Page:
Walk to Brooklyn Bridge and Times Square: Literary & Dramatic Connections

Another great day of walking with so much valuable input from our New York literary guides. Today we headed first to Brooklyn and then on to Midtown’s Times Square. Our guide filled us in with some interesting historical background to this area of New York:


And here is the fabulous Bridge about which Hart Crane presented his visionary poem celebrating this technological creation as something almost divine:


This is where I had the priviledge to read the introduction “To A Bridge” to Crane’s seminal poem:

Brooklyn was a quiter, more reflective space than Manhattan from where we had come, but it was also filled with literary icons. Here is where W.H. Auden wrote his amazing poem “September 1, 1939”, on the eve of World War 2. Here is our guide:


Here is the house in which Truman Capote wrote his work:brooklyn-architecture

And here is one of the many beautiful, quiet, back streets of this town that looks reflectively across at New York City on the other shore of the water:brooklyn-side-street-near-february-house

Nearby is this park celebrating one of the greatest early poets of the district:


This is what you see across the street- you can see Brooklyn Bridge on the far right and in the distance on the left- the Statue of Liberty- which Hart Crane also alludes to in his poem. Walt Whitman of course knew this view before this bridge was built, and from that vision came that wonderful visionary poem “Crossing Brooklyn Ferry”.


In the afternoon we headed back to Manhattan to explore the literary and cultural contexts of mid-town around Time’s Square. One of the first icons was The Empire State Building, one of the many structures in Art Deco style-  built at the time of the Great Depression – just after F. Scott Fitzgerald’s heyday:


Here is our guide waxing lyrical about this icon:

. See also: The New York Art Deco Society

And further down the road is this powerfully contrasting creation, the Catholic Cathedral where F.Scott Fitzgerald and Zelda got married:


Or was it actually in the Cathedral where they got married? Here is our guide:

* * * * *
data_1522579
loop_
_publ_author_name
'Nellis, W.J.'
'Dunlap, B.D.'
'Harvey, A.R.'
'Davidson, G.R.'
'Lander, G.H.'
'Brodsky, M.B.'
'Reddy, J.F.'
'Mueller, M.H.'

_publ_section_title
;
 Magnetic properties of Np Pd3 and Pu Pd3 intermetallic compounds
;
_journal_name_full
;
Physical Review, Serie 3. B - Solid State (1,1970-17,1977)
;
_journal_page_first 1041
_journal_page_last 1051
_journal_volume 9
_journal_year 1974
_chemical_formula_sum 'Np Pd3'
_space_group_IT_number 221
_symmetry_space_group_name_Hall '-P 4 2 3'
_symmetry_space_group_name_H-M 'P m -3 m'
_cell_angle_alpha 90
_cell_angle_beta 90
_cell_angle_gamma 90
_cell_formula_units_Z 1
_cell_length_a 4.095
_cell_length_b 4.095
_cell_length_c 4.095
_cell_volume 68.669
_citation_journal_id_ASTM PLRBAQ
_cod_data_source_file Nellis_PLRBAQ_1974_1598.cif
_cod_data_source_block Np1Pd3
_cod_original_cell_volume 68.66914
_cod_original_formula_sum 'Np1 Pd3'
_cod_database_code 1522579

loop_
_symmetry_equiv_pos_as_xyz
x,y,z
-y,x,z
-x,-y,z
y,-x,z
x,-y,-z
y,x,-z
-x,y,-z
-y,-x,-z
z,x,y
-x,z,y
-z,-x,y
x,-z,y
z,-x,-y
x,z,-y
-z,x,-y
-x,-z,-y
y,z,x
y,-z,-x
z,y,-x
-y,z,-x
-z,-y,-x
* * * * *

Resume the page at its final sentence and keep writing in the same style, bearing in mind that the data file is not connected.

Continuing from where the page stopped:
Nearby is the astonishing Rockefeller Centre- an all Art Deco Construction that fills several blocks. Here we are gathered at the centre- with tour guide Robert against the tree:


The icon of this construction is Atlas- art is here handmaiden of the new vision of a technological future:


And here is the Ice-Skating Rink at the foot of the tallest building in this Art Deco extravaganza- the Rink that was visited by Holden Caufield near the end of Catcher in the Rye:


Here is our guide on the Rockefellers:

And again:

Down the road is this hotel the Algonquin which was visited regularly by Dorothy Parker (author of “Observation” in our Anthology p.49). And here are some of the quirky anecdotes about Dorothy shared by our guide Cedric:


Here is the amazing New York  Public Library on-route to Times Square- the fourth largest library in the world:


And here finally we arrive at Times Square where our guide Kia waxes lyrical:


After another day of around 20km walking we arrive back at the hotel ready to take a break before heading out to our second Broadway Production Jittney. Seated at the centre is our wonderful guide Cedric who had so many great stories to tell. long-days-walk-with-cedric-one-of-our-fabulous-guides

  1 comment for “Walk to Brooklyn Bridge and Times Square: Literary & Dramatic Connections

  1. January 29, 2017 at 9:03 pm

    I have never held a desire to travel to USA. Now that you have succeeded in perking my interest, I have decided that should I go there, Brooklyn would be my destination. 20km walking??? Glad I didn’t make this trip. The Atlas statue looks amazing; and to think that the artist and designer collaborated to discuss also which way it should face and the significance of facing it the way they did. Your trip sounds amazing.

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